Especially significant here is that the reader is cast in the singular, and the audience in the plural, suggesting one reader but a group of listeners. Other references specifically enjoin the formal reading of a letter:
I charge you by the Lord that this epistle be read unto all the holy brethren (1 Thess. 5:17).
Neither posting the letter nor distributing copies could fulfill the specifics laid down by this religious injunction. The words are very clear as to what was to be done. Similar wording occurs at the close of another epistle:
And when this epistle is read among you, cause that it be read also in the church of the Laodiceans; and that ye likewise read the epistle from Laodicea. (Col. 4:6)
In this instance, the rhetorical force is not only directive, but causative: not only send this letter, but have it read as well.
Clearly antithetical to Augustin’s comment of surprise is the narrative reference in Acts, seemingly describing what had to have been a common scene— a man reading to himself, but reading aloud:
Then the Spirit said unto Philip, Go near, and join thyself to this chariot. And Philip ran thither to him, and heard him read the prophet Esaias, and said, Understandest thou what thou readest? (8:29, 30)
That reading aloud was the common practice in antiquity, and that the epistles sent to churches were intended to be read before an assembled audience evidence an awareness of an oral dimension in discourse.
In the case of churches, the public reading of a letter imparted a sense of vividness to the message as well as creating a sense of cohesion among those who made up the audience. Since the reading took place before an assembled group, the experience was something shared, a notion very germane to the gospel. That the New Testament letter was thought of in this way can be readily illustrated. At the close of a number of the epistles there is often a litany of personal names. Romans, in fact, even includes a personalized greeting from the amanuensis who had transcribed the letter:
I Tertius, who wrote this epistle, salute you in the Lord” (16:22). As can be seen, this reference is not appended to the letter as an isolated post-script:
Timotheus my workfellow, and Lucius, and Jason, and Sosipater, my kinsmen, salute you. I Tertius, who wrote this epistle, salute you in the Lord. Gaius mine host, and of the whole church, saluteth you. Erastus the chamberlain of the city saluteth you, and Quartus a brother. (16:21-23)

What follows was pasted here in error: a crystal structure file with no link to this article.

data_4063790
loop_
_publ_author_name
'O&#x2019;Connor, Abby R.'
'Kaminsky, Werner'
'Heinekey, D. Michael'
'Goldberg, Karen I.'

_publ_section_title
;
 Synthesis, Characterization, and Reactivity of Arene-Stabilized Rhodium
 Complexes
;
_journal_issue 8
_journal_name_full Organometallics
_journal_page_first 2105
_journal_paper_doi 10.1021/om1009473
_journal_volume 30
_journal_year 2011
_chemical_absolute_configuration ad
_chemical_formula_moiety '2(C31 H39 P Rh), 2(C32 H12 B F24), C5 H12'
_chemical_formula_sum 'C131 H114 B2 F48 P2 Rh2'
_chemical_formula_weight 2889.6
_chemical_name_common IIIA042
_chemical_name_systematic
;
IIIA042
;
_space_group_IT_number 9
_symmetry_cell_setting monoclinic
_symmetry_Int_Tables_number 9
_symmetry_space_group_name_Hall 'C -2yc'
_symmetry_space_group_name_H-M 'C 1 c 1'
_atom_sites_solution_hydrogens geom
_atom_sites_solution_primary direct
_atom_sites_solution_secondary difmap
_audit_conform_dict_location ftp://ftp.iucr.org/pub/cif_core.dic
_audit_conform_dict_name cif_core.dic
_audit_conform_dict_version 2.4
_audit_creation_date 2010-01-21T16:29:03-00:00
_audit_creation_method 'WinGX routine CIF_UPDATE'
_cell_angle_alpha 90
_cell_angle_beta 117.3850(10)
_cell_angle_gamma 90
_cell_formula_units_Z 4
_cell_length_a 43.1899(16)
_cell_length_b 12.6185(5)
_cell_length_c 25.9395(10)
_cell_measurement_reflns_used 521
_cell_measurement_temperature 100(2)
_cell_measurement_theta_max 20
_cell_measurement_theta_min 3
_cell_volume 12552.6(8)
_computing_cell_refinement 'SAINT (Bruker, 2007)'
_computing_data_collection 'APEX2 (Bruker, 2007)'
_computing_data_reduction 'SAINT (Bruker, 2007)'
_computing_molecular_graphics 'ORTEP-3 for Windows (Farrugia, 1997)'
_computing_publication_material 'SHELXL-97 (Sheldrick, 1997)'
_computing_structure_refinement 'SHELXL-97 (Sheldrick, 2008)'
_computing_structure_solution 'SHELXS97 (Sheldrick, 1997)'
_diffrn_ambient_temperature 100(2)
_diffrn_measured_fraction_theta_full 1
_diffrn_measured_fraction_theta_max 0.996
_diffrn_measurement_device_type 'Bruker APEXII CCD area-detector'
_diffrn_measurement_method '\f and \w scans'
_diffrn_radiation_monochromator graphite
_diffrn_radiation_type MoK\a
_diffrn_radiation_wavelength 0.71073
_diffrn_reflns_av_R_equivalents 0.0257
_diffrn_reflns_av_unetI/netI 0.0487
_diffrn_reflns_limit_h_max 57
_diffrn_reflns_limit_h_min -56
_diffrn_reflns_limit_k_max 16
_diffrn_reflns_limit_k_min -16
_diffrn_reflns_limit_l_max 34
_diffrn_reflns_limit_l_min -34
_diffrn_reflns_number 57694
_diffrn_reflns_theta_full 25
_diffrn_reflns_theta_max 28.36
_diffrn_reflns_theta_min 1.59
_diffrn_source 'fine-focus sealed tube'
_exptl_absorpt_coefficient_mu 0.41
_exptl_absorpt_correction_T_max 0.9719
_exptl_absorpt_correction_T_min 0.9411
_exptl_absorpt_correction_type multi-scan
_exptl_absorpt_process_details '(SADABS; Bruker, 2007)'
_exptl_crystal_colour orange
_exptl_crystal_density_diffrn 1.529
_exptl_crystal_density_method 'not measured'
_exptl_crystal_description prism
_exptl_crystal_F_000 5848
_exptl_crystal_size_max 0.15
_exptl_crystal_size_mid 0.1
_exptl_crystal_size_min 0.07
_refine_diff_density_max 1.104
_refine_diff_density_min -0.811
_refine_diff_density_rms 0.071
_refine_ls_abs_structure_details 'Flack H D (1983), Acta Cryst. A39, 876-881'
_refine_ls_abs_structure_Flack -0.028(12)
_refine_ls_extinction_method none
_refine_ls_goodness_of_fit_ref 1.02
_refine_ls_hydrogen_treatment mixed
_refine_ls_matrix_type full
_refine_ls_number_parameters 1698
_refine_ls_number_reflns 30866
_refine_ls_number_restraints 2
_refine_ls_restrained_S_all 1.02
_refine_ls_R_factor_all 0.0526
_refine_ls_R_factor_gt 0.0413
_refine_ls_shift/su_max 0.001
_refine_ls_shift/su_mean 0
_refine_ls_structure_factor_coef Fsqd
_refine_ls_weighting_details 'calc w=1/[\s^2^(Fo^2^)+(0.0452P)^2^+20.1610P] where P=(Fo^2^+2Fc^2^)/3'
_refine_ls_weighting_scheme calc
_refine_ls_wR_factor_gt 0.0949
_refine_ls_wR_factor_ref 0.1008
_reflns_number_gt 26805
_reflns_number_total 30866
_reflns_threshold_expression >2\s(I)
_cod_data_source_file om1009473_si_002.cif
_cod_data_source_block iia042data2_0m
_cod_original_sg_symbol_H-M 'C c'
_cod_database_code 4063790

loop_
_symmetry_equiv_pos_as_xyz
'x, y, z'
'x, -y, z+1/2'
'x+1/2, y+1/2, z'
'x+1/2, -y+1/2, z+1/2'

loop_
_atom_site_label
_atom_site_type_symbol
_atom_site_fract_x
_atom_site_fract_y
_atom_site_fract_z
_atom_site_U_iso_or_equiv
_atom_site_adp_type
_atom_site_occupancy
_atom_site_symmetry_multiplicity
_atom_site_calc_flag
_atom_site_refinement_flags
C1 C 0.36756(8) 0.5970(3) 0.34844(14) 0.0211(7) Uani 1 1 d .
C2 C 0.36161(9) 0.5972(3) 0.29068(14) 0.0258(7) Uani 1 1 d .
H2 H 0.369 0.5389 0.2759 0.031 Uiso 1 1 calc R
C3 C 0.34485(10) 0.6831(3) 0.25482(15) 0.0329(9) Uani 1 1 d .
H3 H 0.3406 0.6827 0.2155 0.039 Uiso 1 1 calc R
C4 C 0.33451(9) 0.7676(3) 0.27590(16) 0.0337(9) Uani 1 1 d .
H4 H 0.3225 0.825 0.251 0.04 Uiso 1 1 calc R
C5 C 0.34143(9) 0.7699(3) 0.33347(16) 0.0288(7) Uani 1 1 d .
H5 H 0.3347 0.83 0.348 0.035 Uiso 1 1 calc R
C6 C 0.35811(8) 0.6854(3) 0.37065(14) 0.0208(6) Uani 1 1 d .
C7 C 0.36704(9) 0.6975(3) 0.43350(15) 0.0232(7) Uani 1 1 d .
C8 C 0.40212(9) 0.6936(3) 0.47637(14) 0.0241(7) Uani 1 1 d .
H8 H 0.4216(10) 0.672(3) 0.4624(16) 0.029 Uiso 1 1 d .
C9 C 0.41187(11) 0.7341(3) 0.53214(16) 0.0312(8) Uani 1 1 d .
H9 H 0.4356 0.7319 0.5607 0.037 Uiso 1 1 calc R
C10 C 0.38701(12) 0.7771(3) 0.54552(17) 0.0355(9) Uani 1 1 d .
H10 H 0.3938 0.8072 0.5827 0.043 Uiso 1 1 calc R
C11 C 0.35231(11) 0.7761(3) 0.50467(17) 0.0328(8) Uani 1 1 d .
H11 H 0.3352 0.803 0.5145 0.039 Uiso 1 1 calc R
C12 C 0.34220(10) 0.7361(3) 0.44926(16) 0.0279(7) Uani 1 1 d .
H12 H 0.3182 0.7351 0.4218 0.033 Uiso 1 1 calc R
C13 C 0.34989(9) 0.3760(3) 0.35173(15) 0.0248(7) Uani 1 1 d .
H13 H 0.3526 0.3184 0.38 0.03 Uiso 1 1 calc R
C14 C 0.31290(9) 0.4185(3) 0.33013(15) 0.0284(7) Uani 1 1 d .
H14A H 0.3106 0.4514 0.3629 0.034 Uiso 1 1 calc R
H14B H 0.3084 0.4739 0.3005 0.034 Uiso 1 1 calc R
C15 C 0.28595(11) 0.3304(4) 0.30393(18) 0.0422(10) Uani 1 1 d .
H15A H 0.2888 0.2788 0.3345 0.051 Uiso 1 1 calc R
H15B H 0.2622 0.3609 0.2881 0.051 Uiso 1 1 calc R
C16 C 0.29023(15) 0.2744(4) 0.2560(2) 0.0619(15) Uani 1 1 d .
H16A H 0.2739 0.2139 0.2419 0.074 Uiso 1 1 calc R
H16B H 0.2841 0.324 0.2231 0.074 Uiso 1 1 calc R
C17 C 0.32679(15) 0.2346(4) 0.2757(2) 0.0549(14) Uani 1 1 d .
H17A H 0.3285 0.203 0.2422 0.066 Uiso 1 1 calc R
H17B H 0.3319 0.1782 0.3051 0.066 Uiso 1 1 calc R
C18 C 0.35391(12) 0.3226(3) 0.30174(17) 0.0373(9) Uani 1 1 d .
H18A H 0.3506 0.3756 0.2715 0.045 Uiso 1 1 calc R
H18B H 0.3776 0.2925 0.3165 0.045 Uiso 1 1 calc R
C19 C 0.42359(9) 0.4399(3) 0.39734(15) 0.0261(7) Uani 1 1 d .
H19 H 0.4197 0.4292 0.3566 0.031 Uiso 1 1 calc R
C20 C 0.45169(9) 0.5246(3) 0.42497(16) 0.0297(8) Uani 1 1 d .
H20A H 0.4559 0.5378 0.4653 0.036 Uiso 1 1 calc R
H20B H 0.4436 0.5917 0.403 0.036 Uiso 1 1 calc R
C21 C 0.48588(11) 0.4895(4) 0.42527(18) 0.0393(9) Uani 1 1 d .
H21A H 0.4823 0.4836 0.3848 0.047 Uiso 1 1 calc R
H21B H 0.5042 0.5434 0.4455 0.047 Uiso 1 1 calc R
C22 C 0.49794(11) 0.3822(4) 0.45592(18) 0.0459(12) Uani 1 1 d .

In referencing himself, Tertius thereby places his role within that of a larger community, a community inclusive both of those who write such greetings, and of those who receive them. After all, a letter must have both sender and recipient; here, of course, the appeal invokes a rhetorical identity in which unanimity is strengthened by referencing a mutual convergence of one group with another.
For reasons which we have outlined the epistolary format especially lent itself to the tone and appeal of early Christianity. In fact, the acknowledged dominance of the epistolary genre in the New Testament corpus makes it impossible to separate the message of the New Testament from its literary form. In this respect, of course, Deissmann was correct in arguing that the personal letter was the religious soul of the New Testament. His mistake, though, lay more in exuberance than in misunderstanding the ambiance evoked by the personal letter.
Yet, one point that needs to be stressed is the marked absence of the epistolary device as Old Testament literature. That is not to say that the Old Testament never mentions letter-writing. It does. In fact, even at a age generally conceded to be earlier than that of Homer the official letter seems to have been commonly employed, though, at times, in a rather sinister fashion. David gave Uriah a sealed letter for Joab. That letter carried Uriah’s own death sentence (2 Sam. 11: 14, 15). Jezebel wrote a similar letter in Ahab’s name to frame Naboth, assuring that he would be summarily condemned and executed (2 Kings 5:5-7). Naaman, the Syrian commander, came to Israel accompanied by a royal letter whose contents understandably brought consternation on the part of the recipient: